Harvard Study Casts Doubt on Worth of DTC Drugs Adspend

04 September 2008

WASHINGTON DC: A new study by Harvard Medical School is set to cause a stir in the controversial world of direct-to-consumer advertising of prescription drugs, with its claim that billions of pharma dollars spent on such messages have little impact on sales.

The report comes as US health lobbyists are pressing for legislative curbs on the annual $4.8 billion (€3.3bn; £2.7bn) DTC ad industry, while the latter is fighting equally hard to demonstrate that self-regulation is sufficient.

The Food and Drug Administration is currently reviewing its rules ( and under pressure to tighten them), while regulators in the European Union and Canada are considering allowing DTC ads to  appear on television and in print.

The new report, co-authored by Harvard professor Stephen Soumerai and which appeared in the prestigious British Medical Journal, compares the behavior of people exposed to drug ads with people who were not.

The researchers studied a control group in Canada's French-speaking province of Quebec. These are North Americans who spend less than five percent of their TV time tuned to US channels, where DTC drug ads are ubiquitous.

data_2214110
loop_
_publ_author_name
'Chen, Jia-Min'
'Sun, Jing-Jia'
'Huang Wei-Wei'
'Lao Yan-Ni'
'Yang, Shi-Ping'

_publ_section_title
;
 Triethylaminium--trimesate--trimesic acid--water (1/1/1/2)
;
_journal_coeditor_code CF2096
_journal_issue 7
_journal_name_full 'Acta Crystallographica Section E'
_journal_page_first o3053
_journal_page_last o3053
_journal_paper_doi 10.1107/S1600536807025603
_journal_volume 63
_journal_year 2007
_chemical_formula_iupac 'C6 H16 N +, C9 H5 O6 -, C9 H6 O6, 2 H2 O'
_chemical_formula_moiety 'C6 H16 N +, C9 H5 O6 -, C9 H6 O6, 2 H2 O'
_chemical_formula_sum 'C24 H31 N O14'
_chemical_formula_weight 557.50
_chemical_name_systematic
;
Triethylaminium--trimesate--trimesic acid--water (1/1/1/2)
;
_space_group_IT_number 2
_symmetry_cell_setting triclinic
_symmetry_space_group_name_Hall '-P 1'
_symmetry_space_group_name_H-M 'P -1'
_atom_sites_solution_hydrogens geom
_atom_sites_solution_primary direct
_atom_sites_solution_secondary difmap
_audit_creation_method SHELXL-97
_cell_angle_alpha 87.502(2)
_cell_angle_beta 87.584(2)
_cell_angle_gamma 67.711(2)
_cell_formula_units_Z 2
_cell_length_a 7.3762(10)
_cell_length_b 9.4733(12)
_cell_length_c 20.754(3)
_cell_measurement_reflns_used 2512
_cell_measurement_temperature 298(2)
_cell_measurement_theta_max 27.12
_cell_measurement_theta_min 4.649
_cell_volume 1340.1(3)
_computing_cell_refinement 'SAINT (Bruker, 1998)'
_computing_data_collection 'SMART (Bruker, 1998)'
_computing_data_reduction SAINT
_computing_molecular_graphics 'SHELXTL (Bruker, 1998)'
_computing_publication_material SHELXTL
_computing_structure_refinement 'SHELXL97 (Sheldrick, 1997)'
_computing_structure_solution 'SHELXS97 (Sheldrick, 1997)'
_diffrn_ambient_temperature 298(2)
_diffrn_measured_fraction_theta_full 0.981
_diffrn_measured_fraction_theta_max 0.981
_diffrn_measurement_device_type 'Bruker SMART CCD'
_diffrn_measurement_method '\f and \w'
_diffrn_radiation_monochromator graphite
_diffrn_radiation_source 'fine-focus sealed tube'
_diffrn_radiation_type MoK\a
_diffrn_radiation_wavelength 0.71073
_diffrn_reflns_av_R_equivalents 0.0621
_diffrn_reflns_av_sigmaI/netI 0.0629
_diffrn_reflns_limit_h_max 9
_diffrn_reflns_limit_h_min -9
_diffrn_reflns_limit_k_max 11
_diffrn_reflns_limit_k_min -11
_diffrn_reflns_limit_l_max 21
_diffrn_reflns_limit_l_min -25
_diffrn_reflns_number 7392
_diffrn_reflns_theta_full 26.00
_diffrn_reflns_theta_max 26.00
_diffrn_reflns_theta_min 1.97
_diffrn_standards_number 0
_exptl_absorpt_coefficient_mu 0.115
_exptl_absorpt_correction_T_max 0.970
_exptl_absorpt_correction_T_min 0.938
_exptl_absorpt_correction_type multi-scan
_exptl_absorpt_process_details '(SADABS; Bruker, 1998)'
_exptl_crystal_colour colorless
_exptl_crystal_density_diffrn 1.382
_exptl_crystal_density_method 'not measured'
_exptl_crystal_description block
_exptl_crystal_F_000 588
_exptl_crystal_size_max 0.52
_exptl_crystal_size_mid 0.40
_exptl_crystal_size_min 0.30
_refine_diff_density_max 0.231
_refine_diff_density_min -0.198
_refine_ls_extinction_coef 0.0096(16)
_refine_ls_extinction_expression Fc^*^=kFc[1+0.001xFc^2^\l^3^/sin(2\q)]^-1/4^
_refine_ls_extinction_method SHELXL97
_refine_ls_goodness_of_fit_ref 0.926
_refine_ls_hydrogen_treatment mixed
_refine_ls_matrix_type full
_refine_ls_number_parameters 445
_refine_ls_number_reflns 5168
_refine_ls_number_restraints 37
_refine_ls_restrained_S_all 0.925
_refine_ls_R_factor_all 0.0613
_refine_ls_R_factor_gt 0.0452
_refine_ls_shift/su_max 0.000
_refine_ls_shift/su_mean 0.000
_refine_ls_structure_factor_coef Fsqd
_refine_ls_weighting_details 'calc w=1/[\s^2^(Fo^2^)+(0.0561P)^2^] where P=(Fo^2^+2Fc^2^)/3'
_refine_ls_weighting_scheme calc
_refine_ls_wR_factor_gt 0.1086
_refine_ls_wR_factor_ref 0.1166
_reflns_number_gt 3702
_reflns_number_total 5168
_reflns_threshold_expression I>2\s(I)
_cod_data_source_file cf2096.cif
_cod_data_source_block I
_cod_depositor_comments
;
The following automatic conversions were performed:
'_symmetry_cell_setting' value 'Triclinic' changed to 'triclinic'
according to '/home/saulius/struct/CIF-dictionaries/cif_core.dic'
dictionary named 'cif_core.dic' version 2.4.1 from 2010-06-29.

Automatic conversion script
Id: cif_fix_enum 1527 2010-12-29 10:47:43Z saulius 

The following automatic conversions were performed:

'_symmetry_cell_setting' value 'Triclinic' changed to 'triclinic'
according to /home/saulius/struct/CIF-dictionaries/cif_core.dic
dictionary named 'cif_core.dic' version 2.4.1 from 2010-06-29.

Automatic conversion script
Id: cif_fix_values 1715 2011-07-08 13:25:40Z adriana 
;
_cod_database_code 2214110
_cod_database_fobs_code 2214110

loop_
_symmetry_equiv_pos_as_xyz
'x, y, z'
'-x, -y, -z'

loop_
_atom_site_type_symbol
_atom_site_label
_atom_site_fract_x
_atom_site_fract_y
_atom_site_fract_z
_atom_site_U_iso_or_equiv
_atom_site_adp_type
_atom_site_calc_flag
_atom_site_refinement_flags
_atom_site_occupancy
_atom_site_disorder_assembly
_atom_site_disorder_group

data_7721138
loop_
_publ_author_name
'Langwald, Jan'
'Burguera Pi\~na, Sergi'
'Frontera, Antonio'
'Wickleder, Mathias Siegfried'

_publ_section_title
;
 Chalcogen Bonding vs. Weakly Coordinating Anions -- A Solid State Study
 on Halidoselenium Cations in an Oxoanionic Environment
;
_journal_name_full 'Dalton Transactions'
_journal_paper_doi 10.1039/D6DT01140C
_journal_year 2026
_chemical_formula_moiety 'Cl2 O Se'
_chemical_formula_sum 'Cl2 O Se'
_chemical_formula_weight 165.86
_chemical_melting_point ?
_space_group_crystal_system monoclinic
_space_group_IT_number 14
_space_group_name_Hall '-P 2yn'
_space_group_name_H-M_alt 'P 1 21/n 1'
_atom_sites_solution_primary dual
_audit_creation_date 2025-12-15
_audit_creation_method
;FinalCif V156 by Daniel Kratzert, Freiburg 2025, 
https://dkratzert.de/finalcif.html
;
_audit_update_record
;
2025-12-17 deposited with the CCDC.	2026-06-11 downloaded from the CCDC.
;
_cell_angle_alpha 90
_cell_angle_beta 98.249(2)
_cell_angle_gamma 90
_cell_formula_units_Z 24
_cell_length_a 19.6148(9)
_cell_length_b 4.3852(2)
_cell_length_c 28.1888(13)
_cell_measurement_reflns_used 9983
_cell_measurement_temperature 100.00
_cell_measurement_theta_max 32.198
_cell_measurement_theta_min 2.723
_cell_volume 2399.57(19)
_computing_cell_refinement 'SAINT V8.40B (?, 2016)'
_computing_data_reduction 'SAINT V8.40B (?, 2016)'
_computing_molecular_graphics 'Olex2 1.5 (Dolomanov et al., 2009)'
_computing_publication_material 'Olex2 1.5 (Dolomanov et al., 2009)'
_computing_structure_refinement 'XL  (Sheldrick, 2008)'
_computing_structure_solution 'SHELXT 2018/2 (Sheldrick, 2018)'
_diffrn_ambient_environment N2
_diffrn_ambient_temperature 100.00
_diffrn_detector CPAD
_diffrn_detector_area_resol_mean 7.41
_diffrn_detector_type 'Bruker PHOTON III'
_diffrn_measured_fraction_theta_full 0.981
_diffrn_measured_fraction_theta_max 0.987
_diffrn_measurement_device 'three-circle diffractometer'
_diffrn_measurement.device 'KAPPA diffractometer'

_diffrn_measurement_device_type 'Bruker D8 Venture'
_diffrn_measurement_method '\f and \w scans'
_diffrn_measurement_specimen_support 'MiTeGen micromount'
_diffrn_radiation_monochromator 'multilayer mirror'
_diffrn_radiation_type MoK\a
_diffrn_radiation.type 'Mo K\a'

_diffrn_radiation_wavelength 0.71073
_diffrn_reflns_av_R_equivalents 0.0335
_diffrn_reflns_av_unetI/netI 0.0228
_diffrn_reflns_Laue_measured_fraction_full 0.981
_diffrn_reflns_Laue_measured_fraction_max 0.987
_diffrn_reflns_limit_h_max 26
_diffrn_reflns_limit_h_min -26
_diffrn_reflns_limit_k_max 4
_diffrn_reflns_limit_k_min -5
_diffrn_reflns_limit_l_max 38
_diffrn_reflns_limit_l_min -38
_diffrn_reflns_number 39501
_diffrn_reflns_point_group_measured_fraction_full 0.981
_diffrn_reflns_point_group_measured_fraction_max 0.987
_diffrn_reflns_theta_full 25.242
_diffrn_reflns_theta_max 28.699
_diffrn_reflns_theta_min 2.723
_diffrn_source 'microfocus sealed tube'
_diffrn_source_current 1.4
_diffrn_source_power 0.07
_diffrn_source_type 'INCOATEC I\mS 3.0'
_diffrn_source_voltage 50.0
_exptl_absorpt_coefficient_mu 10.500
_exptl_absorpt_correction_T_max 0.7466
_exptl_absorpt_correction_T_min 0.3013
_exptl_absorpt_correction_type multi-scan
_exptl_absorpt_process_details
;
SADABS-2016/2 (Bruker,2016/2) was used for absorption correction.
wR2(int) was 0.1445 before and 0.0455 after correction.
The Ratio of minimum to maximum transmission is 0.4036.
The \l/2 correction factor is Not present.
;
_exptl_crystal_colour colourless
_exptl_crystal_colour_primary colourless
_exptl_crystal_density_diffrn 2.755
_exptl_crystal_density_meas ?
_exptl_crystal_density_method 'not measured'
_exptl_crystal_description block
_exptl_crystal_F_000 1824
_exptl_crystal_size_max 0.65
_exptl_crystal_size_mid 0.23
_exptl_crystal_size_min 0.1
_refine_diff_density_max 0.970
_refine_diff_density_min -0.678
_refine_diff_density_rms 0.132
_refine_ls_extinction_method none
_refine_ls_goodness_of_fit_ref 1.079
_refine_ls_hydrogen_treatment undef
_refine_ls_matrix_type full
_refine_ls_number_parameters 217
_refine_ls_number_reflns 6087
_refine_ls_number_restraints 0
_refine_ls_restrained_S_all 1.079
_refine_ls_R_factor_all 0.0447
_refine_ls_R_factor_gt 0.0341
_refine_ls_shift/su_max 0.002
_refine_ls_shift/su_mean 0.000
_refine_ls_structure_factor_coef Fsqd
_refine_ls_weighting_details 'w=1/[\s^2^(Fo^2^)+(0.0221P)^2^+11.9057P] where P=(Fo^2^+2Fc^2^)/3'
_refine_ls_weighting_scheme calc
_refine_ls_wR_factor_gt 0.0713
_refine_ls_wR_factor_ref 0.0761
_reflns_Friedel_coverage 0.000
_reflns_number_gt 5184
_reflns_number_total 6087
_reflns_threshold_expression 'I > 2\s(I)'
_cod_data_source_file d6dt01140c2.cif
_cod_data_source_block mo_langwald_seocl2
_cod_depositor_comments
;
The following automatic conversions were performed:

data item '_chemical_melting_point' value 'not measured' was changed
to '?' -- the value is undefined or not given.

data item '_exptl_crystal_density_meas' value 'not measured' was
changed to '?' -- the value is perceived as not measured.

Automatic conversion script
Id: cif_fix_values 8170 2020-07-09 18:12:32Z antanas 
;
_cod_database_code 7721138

They compared prescribing behavior in Quebec with Canada's English-speaking provinces - where viewers spend around 30% of their viewing time on American channels.

The results showed that during two major ad campaigns - for an arthritis treatment and an anti-allergy medicine - there was no change in the difference between per capita usage in Quebec and English-speaking parts of Canada.

During a third campaign, for Novartis' (now withdrawn) Zelnorm, usage in English-speaking Canada briefly exceeded Quebec, then settled back.

Concludes Soumerai uncompromisingly: "Direct consumer advertising is really a lousy way to influence prescribing."

He concedes: "Some advertising probably works," but "it was pretty unimpressive, on the whole, across three drugs."

The researchers now plan to extend the study across more products.

Ad industry spokesman have been quick to rubbish the study. Declared pharma consultant Mel Sokotch: "To conclude that DTC doesn't work based on the US advertising that spills into Canada is flawed."

While his inspired compadre Sander Flaum asked rhetorically: "Had anyone ever heard of erectile dysfunction or overactive bladder before the drugs were advertised?"

Data sourced from Wall Street Journal Online; additional content by WARC staff